Thursday 1 August
Changing times - NZ Youth engage in less risky pursuits
Drinking, drugs and other risky behaviours are on the decline according to a nationwide report on New Zealand youth
launched at Parliament today.
“The Health and Wellbeing of New Zealand Secondary School Students” report published by The University of Auckland and
Auckland UniServices Ltd is the third in the Youth 2000 Survey Series which provides insights into trends of adolescent
experience from 2001.
The 2012 survey was completed by 8,500 secondary school students and provides the country’s most comprehensive data on
current adolescent concerns and behaviour.
Researchers from The University of Auckland suggest that the findings show broad overall improvement in the health and
wellbeing of young people.
In particular, the report shows a marked reduction in tobacco, alcohol consumption, binge drinking and illegal drug use
as well as lower rates of dangerous driving and small positive shifts in school life.
Primary investigator from the University, Dr Terryann Clark, says that the significant overall reduction in risk-taking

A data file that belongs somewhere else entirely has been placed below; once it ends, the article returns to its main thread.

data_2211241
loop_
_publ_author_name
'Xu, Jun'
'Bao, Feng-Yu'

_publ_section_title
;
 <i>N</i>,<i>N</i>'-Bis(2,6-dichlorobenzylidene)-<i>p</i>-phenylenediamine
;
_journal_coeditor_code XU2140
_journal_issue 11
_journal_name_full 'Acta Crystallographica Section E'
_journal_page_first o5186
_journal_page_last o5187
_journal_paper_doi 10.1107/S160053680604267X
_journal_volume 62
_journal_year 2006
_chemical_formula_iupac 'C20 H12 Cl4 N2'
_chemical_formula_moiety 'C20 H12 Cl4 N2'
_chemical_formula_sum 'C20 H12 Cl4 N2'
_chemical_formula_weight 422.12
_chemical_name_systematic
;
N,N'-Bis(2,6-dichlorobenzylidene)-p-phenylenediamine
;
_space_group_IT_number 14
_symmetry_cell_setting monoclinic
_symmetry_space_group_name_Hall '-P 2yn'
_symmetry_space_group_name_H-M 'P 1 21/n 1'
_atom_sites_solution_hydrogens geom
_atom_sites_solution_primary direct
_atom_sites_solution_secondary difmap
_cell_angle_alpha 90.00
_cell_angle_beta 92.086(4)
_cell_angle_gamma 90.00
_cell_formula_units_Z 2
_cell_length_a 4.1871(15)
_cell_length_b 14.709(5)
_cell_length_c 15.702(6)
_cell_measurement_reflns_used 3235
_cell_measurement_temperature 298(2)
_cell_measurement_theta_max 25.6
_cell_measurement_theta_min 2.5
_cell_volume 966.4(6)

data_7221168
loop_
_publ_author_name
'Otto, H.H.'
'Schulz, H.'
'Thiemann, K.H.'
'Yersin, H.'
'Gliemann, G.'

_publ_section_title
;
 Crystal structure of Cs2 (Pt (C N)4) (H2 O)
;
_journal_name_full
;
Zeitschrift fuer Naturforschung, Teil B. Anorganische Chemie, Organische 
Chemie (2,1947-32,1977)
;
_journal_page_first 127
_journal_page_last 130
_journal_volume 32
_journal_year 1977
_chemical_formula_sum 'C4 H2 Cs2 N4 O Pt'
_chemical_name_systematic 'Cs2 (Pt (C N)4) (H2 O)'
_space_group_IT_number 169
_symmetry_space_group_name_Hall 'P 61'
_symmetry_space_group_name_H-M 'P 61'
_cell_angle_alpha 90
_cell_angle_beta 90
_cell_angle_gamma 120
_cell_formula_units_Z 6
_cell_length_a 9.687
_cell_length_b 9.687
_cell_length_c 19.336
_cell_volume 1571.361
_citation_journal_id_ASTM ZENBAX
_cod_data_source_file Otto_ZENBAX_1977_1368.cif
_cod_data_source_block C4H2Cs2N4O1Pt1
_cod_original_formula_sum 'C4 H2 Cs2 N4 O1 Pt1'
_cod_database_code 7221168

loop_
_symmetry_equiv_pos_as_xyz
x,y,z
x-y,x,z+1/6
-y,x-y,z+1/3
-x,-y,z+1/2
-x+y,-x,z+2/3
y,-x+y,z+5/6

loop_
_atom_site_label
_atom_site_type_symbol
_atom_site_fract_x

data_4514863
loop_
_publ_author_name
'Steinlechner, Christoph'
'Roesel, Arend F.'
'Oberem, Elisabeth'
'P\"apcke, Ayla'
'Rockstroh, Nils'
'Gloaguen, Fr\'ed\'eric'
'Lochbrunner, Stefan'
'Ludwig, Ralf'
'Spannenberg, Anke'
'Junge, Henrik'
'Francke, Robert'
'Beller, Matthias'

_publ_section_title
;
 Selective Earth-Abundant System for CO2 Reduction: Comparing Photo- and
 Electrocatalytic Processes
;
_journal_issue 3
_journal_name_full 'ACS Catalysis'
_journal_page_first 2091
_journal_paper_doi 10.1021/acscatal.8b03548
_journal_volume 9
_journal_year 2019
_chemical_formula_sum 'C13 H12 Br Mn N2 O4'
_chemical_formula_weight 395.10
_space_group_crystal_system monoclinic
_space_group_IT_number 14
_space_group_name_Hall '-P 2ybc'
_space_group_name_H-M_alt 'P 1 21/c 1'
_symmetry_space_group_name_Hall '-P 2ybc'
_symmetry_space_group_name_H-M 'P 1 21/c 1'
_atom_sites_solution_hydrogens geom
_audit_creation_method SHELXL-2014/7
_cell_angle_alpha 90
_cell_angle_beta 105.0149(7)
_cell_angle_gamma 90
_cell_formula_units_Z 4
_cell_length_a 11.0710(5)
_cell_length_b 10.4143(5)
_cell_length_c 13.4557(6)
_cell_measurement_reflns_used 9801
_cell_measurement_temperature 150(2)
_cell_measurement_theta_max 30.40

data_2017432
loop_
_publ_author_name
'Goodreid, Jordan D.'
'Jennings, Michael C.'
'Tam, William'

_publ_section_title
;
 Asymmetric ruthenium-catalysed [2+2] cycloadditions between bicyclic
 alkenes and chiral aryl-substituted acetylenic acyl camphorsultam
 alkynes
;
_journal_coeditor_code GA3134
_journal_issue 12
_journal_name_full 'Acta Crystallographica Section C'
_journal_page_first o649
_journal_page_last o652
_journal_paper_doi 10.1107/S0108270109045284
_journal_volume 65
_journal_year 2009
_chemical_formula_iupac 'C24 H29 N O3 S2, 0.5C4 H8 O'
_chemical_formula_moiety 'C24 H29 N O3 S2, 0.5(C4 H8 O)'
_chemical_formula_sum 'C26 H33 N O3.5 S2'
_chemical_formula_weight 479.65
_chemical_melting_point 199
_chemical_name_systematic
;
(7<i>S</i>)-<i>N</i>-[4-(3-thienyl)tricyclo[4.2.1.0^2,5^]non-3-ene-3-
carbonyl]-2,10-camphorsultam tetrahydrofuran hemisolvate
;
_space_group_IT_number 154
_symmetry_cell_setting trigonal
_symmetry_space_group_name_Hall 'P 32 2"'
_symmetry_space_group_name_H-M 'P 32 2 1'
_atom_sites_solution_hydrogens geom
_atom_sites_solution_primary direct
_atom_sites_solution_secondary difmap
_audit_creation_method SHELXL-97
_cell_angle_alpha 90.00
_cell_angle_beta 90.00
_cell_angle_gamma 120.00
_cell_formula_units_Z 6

behaviours among adolescents is exciting and is cause for optimism.
“The report indicates some strong positive emerging trends which represent huge gains for the future of New Zealand,”
Other results indicate negative changes in young people’s lives. For example, youth from across the social spectrum are
increasingly aware of parental concerns around not having enough money for food, and increasing numbers of young people
are unable to secure part-time work or access healthcare when needed.
Divisions continue between the ‘haves’ and ‘have nots’ particularly in healthcare and nutrition, and in outlook for
future education and training.
In general, the rates of young New Zealanders who are emotionally distressed, bullied, using contraception
inconsistently, and/or are overweight remain static.
“The report series builds a rich and compelling picture of the health and development of young New Zealanders and
elucidates the key areas of importance that we as a society needs to invest in order to nurture positive, healthy and
vibrant generations of New Zealanders,” says the Instigator of the Youth 2000 Survey Series and Clinical Director Mental
Health Services at Counties Manukau DHB, Peter Watson. “The findings will be enormously valuable to policymakers,
schools, parents and caregivers.”
The full report findings are now publically available at: www.youthresearch.auckland.ac.nz
. Separate reports including findings for Maori adolescents using the same survey data will be released from October